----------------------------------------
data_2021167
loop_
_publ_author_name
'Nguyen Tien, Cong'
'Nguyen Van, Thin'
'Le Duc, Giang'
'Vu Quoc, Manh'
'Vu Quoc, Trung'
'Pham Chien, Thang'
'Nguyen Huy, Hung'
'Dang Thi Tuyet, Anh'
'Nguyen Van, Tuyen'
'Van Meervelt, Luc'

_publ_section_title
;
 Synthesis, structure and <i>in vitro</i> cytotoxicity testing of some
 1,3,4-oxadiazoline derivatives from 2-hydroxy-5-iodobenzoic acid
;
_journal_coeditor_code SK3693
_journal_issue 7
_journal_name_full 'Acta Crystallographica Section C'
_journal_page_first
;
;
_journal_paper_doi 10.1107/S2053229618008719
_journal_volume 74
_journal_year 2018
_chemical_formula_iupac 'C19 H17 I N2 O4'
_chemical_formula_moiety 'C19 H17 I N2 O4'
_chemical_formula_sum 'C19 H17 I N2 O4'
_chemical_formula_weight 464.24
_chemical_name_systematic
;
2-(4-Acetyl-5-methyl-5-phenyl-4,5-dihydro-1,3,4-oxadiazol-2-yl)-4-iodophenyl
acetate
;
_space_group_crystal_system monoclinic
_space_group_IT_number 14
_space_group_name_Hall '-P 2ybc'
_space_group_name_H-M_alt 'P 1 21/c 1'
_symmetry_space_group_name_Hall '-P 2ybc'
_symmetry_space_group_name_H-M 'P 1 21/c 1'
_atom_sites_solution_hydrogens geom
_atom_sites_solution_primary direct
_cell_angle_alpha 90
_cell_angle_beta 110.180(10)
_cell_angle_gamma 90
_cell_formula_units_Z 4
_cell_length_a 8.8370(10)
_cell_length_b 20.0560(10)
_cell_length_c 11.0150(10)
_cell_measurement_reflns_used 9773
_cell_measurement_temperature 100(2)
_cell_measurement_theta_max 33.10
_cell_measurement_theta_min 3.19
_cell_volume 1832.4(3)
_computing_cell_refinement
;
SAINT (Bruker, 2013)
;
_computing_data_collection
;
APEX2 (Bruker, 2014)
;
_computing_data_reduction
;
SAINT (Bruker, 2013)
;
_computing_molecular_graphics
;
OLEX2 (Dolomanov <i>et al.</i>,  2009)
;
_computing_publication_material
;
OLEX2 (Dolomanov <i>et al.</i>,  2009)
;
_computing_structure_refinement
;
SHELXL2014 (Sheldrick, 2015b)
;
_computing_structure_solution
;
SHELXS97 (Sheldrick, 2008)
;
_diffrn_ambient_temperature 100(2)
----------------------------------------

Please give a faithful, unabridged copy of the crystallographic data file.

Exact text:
data_2021167
loop_
_publ_author_name
'Nguyen Tien, Cong'
'Nguyen Van, Thin'
'Le Duc, Giang'
'Vu Quoc, Manh'
'Vu Quoc, Trung'
'Pham Chien, Thang'
'Nguyen Huy, Hung'
'Dang Thi Tuyet, Anh'
'Nguyen Van, Tuyen'
'Van Meervelt, Luc'

_publ_section_title
;
 Synthesis, structure and <i>in vitro</i> cytotoxicity testing of some
 1,3,4-oxadiazoline derivatives from 2-hydroxy-5-iodobenzoic acid
;
_journal_coeditor_code SK3693
_journal_issue 7
_journal_name_full 'Acta Crystallographica Section C'
_journal_page_first
;
;
_journal_paper_doi 10.1107/S2053229618008719
_journal_volume 74
_journal_year 2018
_chemical_formula_iupac 'C19 H17 I N2 O4'
_chemical_formula_moiety 'C19 H17 I N2 O4'
_chemical_formula_sum 'C19 H17 I N2 O4'
_chemical_formula_weight 464.24
_chemical_name_systematic
;
2-(4-Acetyl-5-methyl-5-phenyl-4,5-dihydro-1,3,4-oxadiazol-2-yl)-4-iodophenyl
acetate
;
_space_group_crystal_system monoclinic
_space_group_IT_number 14
_space_group_name_Hall '-P 2ybc'
_space_group_name_H-M_alt 'P 1 21/c 1'
_symmetry_space_group_name_Hall '-P 2ybc'
_symmetry_space_group_name_H-M 'P 1 21/c 1'
_atom_sites_solution_hydrogens geom
_atom_sites_solution_primary direct
_cell_angle_alpha 90
_cell_angle_beta 110.180(10)
_cell_angle_gamma 90
_cell_formula_units_Z 4
_cell_length_a 8.8370(10)
_cell_length_b 20.0560(10)
_cell_length_c 11.0150(10)
_cell_measurement_reflns_used 9773
_cell_measurement_temperature 100(2)
_cell_measurement_theta_max 33.10
_cell_measurement_theta_min 3.19
_cell_volume 1832.4(3)
_computing_cell_refinement
;
SAINT (Bruker, 2013)
;
_computing_data_collection
;
APEX2 (Bruker, 2014)
;
_computing_data_reduction
;
SAINT (Bruker, 2013)
;
_computing_molecular_graphics
;
OLEX2 (Dolomanov <i>et al.</i>,  2009)
;
_computing_publication_material
;
OLEX2 (Dolomanov <i>et al.</i>,  2009)
;
_computing_structure_refinement
;
SHELXL2014 (Sheldrick, 2015b)
;
_computing_structure_solution
;
SHELXS97 (Sheldrick, 2008)
;
_diffrn_ambient_temperature 100(2)